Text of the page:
Acting director of IRS resigns amid furor over targeting of conservative groups

President Obama addressed the IRS controversy Wednesday evening, announcing that the acting commissioner of the IRS has resigned. Obama reiterated that he “would not tolerate this kind of behavior.” (The Washington Post)

President Obama on Wednesday demanded and accepted the resignation of the acting commissioner of the Internal Revenue Service, Steven T. Miller, as part of a multi-pronged effort to quell controversies that threaten to dominate his second term.

The action was Obama’s first substantive step to address a political uproar stemming from the IRS’s disclosure that it had targeted conservative groups seeking tax-exempt status. It capped a day when the White House tried to dampen two other furors that had put Obama on the defensive — the Justice Department’s seizure of Associated Press phone records and the administration’s editing of talking points about the deadly attacks in Benghazi, Libya, last year.

In a brief but fiery evening statement in the East Room of the White House, Obama labeled the IRS’s actions “inexcusable.”

“Americans are right to be angry about it, and I’m angry about it,” he said, adding that he “will not tolerate this kind of behavior in any agency, but especially in the IRS, given the power that it has and the reach that it has.”

The administration also took the extraordinary step of releasing a letter from Treasury Secretary Jack Lew in which he demanded that Miller resign in order “to restore public trust and confidence in the IRS.”

The forceful response underscored just how damaging the IRS scandal and the other issues could become for a second-term president trying to secure an ambitious array of legislative achievements. Obama and his aides have been criticized in recent days by opponents and supporters alike for a slow and seemingly passive response to the controversies.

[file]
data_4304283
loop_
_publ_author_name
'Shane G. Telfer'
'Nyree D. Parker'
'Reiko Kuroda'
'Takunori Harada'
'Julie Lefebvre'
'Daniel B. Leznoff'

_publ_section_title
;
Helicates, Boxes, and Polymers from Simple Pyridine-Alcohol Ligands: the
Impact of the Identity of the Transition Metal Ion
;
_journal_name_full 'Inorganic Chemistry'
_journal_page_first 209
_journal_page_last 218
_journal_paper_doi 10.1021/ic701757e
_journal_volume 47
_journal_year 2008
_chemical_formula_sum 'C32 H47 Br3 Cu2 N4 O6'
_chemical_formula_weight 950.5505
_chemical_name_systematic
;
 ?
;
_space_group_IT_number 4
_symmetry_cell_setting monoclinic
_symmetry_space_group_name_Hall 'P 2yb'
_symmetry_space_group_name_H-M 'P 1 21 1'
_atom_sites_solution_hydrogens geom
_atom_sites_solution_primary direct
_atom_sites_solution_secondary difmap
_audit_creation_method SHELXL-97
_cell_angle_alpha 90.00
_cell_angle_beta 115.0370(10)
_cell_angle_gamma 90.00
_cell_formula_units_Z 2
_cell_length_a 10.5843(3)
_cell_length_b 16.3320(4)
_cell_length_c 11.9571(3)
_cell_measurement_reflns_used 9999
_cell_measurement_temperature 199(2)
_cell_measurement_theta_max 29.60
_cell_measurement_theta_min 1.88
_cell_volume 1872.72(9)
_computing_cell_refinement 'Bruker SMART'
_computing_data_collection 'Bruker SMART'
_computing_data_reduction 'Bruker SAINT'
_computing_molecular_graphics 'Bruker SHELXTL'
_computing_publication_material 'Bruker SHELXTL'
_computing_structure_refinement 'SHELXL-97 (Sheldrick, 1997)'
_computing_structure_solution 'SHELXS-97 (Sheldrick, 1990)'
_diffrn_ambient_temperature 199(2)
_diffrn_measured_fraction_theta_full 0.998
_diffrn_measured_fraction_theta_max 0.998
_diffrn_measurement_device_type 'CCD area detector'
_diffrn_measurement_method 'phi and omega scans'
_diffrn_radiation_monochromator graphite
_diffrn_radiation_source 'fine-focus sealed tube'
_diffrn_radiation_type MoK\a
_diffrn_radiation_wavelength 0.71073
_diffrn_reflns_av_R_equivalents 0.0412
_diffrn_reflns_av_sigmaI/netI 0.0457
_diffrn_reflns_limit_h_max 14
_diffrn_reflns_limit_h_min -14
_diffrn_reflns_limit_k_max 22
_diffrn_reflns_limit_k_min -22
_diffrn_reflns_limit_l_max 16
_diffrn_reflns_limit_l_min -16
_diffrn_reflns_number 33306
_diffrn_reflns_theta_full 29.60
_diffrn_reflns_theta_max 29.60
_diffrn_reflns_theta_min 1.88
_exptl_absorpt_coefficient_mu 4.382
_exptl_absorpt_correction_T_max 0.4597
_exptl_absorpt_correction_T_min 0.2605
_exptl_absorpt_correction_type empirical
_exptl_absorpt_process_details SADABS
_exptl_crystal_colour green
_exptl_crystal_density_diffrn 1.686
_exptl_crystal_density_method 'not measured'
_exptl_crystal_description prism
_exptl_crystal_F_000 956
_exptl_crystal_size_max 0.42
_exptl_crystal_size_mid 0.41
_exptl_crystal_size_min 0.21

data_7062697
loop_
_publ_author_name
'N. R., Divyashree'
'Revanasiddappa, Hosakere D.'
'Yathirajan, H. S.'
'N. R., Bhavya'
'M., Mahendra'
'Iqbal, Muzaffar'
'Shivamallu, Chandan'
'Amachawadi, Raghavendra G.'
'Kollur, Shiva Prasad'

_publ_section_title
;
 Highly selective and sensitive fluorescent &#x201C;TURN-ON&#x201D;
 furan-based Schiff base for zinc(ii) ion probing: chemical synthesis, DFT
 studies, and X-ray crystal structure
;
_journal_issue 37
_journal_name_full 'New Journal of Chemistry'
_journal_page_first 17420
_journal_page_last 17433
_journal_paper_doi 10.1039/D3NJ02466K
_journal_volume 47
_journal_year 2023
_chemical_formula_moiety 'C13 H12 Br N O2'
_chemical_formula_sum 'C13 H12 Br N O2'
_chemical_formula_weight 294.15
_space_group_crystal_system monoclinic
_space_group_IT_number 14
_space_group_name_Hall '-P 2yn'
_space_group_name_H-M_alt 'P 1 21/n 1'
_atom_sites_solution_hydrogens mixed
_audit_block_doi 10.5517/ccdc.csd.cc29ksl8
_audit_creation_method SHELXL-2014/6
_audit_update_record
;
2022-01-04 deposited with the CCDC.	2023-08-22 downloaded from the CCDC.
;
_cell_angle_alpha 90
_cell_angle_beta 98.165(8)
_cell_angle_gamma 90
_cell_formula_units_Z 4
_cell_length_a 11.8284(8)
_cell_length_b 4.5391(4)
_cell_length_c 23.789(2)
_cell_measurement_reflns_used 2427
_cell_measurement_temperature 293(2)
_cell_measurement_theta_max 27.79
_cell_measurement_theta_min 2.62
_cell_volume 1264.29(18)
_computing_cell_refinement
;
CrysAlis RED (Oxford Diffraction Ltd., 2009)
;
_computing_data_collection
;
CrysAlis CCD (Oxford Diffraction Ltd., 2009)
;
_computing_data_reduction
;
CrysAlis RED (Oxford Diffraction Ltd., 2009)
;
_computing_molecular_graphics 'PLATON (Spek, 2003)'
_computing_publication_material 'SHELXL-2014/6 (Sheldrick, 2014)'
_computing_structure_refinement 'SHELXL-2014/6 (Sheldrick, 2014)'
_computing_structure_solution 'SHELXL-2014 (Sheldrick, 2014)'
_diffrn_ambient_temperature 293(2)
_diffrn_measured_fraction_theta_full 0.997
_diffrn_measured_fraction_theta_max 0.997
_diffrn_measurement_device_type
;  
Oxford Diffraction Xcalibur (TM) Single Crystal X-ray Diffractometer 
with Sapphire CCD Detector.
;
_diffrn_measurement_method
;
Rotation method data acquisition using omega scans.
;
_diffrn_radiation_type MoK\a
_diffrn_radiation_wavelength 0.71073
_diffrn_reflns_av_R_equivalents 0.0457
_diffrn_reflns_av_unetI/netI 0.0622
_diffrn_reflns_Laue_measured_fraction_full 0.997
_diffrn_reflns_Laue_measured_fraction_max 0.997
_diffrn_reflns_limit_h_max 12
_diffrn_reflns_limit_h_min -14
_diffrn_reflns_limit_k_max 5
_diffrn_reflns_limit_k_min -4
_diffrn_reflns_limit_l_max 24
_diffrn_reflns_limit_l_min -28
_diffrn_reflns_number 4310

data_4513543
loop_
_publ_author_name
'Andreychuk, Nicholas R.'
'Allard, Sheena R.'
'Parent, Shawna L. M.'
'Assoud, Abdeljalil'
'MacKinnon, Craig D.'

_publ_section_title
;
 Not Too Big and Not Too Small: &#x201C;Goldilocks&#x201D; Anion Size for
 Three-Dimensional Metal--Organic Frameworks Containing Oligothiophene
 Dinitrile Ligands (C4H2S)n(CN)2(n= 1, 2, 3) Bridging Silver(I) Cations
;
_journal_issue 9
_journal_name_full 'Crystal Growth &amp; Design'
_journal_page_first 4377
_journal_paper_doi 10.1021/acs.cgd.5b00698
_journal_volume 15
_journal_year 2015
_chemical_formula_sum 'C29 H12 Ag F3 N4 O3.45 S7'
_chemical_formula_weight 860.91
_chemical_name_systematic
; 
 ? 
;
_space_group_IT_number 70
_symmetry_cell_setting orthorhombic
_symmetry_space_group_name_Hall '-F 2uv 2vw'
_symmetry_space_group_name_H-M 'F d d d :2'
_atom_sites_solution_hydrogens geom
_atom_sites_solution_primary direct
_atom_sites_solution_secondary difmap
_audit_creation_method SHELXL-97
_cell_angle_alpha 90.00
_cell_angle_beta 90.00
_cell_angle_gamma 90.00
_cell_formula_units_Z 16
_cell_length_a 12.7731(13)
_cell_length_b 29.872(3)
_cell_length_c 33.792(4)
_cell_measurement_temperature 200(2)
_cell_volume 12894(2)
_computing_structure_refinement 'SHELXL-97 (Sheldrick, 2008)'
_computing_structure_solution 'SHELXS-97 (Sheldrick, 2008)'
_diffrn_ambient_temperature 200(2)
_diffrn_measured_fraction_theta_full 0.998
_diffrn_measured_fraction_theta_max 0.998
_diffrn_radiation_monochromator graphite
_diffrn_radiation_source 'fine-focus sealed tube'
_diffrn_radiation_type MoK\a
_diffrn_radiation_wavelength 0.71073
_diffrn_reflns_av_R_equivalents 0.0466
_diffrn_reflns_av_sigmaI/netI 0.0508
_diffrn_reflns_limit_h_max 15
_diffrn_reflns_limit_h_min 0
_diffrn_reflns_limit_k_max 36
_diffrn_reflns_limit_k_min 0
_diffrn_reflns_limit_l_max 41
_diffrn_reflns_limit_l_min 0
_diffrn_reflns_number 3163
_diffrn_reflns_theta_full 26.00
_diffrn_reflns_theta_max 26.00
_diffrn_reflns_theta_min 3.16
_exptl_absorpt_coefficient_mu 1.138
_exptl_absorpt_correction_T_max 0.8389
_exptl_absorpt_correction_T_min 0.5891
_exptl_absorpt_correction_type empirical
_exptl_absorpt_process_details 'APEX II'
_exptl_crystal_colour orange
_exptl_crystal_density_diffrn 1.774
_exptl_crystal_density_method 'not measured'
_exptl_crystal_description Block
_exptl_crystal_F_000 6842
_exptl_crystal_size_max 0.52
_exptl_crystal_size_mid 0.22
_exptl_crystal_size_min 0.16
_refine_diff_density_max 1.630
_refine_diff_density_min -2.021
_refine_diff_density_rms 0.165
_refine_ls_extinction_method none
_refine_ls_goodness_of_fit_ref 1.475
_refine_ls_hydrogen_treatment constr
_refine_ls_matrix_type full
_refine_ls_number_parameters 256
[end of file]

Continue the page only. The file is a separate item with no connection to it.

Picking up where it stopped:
The White House also released 100 e-mails Wednesday detailing discussions among administration officials on how to respond to the Sept. 11, 2012, attack on a diplomatic facility in Benghazi, Libya. The release of the e-mails was an effort to rebut GOP allegations that the White House had edited talking points about the attack to play down the possibility it was terrorism.

Earlier in the day, the White House signaled that it would support a renewed effort by lawmakers to pass a “media shield law” that gives new protections to journalists facing subpoenas. That followed growing criticism of the Justice Department for obtaining the phone records of Associated Press journalists as part of a national security leak investigation.

Republicans said Obama’s efforts at the IRS did not assuage their concerns.

“More than two years after the problem began, and a year after the IRS told us there was no problem, the president is beginning to take action,” said Senate Minority Leader Mitch McConnell (R-Ky.). “If the president is as concerned about this issue as he claims, he’ll work openly and transparently with Congress to get to the bottom of the scandal — no stonewalling, no half-answers, no withholding of witnesses.”

Testifying before the House Judiciary Committee Wednesday, Attorney General Eric H. Holder Jr. defended his agency’s decision to obtain AP’s phone records and vowed to pursue any criminal wrongdoing by IRS officials.